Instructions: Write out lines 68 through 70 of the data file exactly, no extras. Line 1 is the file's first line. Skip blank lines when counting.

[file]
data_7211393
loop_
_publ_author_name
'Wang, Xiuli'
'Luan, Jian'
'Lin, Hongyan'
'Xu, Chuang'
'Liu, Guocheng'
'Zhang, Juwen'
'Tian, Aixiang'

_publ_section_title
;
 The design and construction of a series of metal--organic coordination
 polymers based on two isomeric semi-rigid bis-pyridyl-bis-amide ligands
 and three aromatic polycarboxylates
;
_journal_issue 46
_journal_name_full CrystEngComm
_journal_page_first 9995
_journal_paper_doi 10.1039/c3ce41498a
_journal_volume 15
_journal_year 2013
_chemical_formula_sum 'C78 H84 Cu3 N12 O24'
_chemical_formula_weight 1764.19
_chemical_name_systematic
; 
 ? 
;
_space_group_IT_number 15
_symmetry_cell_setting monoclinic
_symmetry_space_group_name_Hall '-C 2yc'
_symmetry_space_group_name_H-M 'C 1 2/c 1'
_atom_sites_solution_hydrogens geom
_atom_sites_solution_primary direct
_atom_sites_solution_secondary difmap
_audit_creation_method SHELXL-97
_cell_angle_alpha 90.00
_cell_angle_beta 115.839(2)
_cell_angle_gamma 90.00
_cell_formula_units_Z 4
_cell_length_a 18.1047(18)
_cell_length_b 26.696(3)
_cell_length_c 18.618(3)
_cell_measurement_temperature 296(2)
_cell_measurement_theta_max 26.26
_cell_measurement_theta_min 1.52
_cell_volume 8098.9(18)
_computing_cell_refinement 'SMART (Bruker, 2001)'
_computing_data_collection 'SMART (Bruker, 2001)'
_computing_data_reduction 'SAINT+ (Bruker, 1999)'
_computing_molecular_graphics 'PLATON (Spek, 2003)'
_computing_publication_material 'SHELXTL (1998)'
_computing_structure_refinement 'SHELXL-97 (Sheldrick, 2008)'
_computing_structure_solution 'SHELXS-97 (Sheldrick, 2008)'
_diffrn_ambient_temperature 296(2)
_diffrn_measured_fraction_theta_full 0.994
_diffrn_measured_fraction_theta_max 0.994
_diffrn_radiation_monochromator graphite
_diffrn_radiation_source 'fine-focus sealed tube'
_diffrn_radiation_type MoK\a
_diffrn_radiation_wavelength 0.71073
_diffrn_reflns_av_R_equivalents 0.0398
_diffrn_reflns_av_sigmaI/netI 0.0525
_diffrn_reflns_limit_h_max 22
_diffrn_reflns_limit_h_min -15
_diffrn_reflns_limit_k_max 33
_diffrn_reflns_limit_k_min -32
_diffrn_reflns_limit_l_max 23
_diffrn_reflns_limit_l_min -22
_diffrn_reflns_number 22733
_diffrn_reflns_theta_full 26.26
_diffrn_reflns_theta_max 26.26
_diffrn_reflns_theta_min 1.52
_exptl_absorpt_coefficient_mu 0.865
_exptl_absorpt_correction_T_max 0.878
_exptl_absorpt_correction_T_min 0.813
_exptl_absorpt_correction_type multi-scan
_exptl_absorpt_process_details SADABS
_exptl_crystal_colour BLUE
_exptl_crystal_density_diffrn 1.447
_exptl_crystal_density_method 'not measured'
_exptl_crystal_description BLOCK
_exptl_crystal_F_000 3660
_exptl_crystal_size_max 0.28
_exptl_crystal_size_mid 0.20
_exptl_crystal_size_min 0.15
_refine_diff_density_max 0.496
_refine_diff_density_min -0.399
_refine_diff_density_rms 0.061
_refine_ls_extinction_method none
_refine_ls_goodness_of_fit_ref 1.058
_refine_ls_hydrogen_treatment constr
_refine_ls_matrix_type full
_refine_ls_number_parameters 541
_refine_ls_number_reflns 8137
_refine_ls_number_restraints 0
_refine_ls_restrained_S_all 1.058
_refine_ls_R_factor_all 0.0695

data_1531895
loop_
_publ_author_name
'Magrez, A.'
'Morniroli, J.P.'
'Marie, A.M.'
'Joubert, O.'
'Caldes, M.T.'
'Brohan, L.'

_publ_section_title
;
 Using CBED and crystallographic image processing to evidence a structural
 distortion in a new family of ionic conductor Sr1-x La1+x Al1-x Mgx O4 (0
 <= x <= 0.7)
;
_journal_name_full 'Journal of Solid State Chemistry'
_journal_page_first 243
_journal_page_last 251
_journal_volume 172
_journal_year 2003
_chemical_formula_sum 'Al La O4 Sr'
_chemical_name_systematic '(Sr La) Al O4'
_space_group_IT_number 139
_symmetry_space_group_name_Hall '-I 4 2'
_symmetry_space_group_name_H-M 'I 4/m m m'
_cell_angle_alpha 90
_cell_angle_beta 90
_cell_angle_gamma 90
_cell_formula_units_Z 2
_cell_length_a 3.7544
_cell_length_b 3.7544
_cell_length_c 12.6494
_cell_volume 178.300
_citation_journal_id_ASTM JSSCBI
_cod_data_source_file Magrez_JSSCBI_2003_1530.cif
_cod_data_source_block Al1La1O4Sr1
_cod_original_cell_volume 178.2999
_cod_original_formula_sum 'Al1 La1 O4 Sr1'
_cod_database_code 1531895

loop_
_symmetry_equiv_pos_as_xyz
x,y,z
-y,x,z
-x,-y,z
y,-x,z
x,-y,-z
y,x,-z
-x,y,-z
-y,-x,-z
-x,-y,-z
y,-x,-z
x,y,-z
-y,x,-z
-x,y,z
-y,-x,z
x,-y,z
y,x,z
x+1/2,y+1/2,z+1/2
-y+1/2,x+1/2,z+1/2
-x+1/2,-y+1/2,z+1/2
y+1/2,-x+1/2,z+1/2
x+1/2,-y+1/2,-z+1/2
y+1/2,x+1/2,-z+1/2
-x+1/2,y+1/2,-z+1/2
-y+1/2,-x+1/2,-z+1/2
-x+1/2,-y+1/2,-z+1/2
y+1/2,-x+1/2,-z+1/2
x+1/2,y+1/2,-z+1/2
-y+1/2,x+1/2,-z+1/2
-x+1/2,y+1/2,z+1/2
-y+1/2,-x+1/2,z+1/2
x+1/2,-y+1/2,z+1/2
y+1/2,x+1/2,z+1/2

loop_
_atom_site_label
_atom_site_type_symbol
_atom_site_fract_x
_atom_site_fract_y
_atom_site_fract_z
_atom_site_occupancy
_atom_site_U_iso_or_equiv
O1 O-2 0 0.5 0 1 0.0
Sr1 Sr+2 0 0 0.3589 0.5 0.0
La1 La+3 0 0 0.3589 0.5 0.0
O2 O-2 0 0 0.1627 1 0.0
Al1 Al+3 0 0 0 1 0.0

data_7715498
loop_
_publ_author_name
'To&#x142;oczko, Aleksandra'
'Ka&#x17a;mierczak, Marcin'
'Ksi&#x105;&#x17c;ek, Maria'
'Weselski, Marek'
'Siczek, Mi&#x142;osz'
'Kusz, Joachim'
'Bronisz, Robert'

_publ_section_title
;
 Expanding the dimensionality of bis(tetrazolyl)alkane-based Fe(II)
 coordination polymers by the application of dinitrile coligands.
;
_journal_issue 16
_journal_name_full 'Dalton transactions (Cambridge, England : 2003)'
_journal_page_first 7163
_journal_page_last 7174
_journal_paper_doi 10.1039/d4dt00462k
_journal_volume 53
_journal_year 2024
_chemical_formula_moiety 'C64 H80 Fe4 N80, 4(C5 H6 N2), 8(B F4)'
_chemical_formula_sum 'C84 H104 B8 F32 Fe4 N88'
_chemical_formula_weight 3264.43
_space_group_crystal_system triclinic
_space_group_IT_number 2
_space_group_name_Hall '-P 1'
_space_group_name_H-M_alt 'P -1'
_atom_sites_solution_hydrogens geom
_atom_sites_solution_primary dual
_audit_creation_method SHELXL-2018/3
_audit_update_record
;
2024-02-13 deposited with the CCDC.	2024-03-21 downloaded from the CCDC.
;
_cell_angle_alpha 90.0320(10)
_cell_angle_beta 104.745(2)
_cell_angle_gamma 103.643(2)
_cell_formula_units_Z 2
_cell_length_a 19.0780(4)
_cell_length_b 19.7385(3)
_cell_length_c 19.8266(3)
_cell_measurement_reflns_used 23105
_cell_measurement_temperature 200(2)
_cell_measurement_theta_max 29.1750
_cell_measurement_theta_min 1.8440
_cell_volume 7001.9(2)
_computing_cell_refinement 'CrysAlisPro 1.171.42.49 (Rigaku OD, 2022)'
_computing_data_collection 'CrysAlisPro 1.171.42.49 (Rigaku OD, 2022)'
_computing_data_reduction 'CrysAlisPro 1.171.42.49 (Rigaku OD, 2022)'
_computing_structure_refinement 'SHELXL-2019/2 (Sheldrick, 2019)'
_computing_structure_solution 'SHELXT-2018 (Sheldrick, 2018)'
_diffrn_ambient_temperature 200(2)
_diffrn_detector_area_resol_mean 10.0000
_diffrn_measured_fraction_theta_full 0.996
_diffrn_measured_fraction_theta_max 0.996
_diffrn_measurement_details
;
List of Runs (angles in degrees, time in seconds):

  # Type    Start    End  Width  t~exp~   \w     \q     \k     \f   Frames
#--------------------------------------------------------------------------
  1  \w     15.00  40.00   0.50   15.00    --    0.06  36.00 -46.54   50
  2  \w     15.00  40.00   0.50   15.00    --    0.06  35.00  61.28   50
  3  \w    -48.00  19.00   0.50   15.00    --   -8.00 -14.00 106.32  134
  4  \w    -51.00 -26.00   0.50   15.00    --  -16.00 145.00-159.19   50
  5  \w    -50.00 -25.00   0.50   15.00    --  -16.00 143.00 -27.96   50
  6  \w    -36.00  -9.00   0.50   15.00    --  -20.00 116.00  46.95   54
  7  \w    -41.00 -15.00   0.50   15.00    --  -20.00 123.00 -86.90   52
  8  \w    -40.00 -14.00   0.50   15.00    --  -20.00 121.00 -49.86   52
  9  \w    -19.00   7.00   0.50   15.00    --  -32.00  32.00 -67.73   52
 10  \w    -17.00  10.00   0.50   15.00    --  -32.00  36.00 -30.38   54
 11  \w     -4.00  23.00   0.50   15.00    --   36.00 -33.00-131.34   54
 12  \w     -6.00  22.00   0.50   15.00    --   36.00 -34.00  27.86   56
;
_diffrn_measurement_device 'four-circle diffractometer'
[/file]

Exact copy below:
_diffrn_reflns_limit_l_max 23
_diffrn_reflns_limit_l_min -22
_diffrn_reflns_number 22733